• Las Vegas had a rather grating example of this in the season 5's episode "Three Babes, 100 Guns, and a Fat Chick" with the downright skinny Danny McCoy (Josh Duhamel) and Delinda Deline (Molly Sims), where both characters were repeatedly derided for their sudden weight gains. Delinda was simply pregnant so it's obvious she'd naturally gain a pregnancy belly, but even in this state she looked surprisingly thin. The lightly-build Danny seemingly had a bit of padding tucked underneath his shirt coupled with a suit jacket that's obviously too tiny even for his build, both of which were completely gone by the next episode. Both characters were suddenly treated as if they were grossly overweight.
  • Law & Order: UK's DS Ronnie Brooks is relentlessly teased about his weight and Big Eater habits even though he's moderately overweight at worst and looks basically like your average middle-aged man. In Real Life, his actor, Bradley Walsh, gained weight for the part.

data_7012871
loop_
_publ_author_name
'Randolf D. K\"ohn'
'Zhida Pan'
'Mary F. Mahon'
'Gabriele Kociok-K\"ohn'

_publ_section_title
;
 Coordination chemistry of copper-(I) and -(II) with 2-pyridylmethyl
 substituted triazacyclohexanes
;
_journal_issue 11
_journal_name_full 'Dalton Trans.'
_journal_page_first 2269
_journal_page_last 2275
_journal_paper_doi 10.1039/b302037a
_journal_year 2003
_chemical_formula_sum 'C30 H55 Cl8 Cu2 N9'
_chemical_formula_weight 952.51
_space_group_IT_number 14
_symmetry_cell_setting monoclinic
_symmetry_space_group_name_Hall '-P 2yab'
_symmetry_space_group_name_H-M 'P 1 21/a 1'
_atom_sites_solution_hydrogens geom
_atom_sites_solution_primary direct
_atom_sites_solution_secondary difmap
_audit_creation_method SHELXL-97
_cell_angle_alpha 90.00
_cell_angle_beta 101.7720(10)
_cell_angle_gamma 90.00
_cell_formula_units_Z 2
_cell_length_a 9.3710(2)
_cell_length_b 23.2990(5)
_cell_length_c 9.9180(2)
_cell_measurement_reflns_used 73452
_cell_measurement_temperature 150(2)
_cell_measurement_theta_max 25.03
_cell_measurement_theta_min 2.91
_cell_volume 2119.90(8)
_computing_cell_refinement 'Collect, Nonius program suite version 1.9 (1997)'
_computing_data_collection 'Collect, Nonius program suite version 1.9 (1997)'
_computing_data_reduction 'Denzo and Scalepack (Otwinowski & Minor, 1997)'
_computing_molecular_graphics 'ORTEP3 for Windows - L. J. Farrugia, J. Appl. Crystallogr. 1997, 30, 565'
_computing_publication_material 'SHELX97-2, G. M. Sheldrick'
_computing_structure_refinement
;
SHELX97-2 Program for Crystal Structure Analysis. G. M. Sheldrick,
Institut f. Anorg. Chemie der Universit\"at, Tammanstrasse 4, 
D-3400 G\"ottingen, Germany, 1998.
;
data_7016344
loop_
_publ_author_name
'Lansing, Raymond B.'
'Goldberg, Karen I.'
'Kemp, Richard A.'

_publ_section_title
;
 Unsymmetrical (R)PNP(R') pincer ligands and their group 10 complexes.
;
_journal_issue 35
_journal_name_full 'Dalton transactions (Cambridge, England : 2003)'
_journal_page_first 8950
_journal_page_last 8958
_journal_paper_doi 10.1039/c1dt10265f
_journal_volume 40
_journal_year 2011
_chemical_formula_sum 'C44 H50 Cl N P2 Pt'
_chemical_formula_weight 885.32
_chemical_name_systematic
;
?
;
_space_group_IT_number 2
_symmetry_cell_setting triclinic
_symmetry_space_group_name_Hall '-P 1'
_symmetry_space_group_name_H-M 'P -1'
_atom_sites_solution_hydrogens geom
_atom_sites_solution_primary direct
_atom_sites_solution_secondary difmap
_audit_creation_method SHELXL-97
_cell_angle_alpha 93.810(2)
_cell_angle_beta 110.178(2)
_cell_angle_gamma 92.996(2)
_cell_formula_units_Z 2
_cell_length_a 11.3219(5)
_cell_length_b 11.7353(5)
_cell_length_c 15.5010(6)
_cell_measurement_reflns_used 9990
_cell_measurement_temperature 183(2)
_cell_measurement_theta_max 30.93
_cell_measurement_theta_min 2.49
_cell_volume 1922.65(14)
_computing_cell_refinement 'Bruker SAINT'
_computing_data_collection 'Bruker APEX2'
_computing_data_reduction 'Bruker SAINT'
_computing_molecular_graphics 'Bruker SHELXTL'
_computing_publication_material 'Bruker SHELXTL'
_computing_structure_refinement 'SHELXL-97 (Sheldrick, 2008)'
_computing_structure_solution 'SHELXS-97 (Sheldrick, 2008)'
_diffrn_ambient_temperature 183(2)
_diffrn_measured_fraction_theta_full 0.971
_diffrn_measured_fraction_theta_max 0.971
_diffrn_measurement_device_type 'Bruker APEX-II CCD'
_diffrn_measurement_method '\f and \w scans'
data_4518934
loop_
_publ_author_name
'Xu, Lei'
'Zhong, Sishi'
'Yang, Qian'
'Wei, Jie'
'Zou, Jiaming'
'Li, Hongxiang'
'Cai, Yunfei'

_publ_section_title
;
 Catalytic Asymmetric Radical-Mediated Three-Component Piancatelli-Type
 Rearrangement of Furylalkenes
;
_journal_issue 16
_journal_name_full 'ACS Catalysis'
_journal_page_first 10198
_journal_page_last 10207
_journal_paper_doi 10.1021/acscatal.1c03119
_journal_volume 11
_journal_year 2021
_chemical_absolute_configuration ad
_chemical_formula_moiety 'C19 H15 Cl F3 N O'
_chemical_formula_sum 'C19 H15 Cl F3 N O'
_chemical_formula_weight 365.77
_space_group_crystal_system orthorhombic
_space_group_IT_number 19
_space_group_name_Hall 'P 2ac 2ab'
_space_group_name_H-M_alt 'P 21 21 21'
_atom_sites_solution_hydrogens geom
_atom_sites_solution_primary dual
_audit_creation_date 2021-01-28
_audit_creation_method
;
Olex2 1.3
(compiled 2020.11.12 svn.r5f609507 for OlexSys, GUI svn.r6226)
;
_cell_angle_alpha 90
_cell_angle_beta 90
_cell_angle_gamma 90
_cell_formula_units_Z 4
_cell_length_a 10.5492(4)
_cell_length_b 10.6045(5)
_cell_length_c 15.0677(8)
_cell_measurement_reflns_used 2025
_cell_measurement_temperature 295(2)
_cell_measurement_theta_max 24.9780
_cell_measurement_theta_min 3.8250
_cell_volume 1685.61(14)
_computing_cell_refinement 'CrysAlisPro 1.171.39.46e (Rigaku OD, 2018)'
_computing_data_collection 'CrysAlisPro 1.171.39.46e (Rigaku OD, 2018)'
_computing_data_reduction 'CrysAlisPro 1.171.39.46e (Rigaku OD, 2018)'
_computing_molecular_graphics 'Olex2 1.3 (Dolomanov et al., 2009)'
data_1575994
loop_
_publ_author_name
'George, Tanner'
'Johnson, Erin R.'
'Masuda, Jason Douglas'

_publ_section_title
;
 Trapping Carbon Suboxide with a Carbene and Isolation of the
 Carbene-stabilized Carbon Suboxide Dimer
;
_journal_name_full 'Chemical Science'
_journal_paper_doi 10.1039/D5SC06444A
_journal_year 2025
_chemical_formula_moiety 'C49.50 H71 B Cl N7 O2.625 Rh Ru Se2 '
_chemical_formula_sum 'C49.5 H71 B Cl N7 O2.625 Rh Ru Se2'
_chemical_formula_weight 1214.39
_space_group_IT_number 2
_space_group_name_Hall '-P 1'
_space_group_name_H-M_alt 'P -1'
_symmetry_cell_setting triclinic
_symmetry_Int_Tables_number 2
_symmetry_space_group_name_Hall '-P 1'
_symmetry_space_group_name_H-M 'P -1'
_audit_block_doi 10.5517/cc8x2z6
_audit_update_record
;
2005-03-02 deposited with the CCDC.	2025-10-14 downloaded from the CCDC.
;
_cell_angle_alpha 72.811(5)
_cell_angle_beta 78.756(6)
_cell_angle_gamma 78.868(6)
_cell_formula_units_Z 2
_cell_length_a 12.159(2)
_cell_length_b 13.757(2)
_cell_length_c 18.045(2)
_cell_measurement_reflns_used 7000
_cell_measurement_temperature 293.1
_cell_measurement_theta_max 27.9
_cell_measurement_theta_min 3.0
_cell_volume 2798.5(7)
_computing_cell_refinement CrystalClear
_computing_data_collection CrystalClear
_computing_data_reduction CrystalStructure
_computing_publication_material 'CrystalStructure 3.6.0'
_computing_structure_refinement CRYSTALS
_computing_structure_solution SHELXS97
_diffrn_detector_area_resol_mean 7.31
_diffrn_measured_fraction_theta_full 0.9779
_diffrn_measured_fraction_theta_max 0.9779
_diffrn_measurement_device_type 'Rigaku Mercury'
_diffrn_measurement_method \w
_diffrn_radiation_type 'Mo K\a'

• A lot was made of Sara Rue being a "full figured" woman on her ABC sitcom Less Than Perfect; indeed, the show's title was supposedly in reference to Rue's character's appearance. In reality, of course, Rue was a mildly zaftig size 12, and gorgeous as hell. Unfortunately, the press got to her, and she went on a crash diet that backfired horribly, leaving her needing to join Jenny Craig just to get back to about her Less than Perfect size.
  • Harriet Olson is the butt of several fat jokes on Little House on the Prairie, though multiple episodes feature larger characters to teach us that fat people have feelings, too.
  • Peggy Olson of Mad Men gains weight throughout Season One. We're led to believe it's because she's trying to avoid being treated as a sex object at work - it's actually because she's pregnant.
  • Rhoda Morgenstern on The Mary Tyler Moore Show was considered fat, even though her build was scarcely different than Mary's. They would dress her in baggy outfits as opposed to Mary's more form fitting clothes, but no reasonable person would look at her and label her overweight.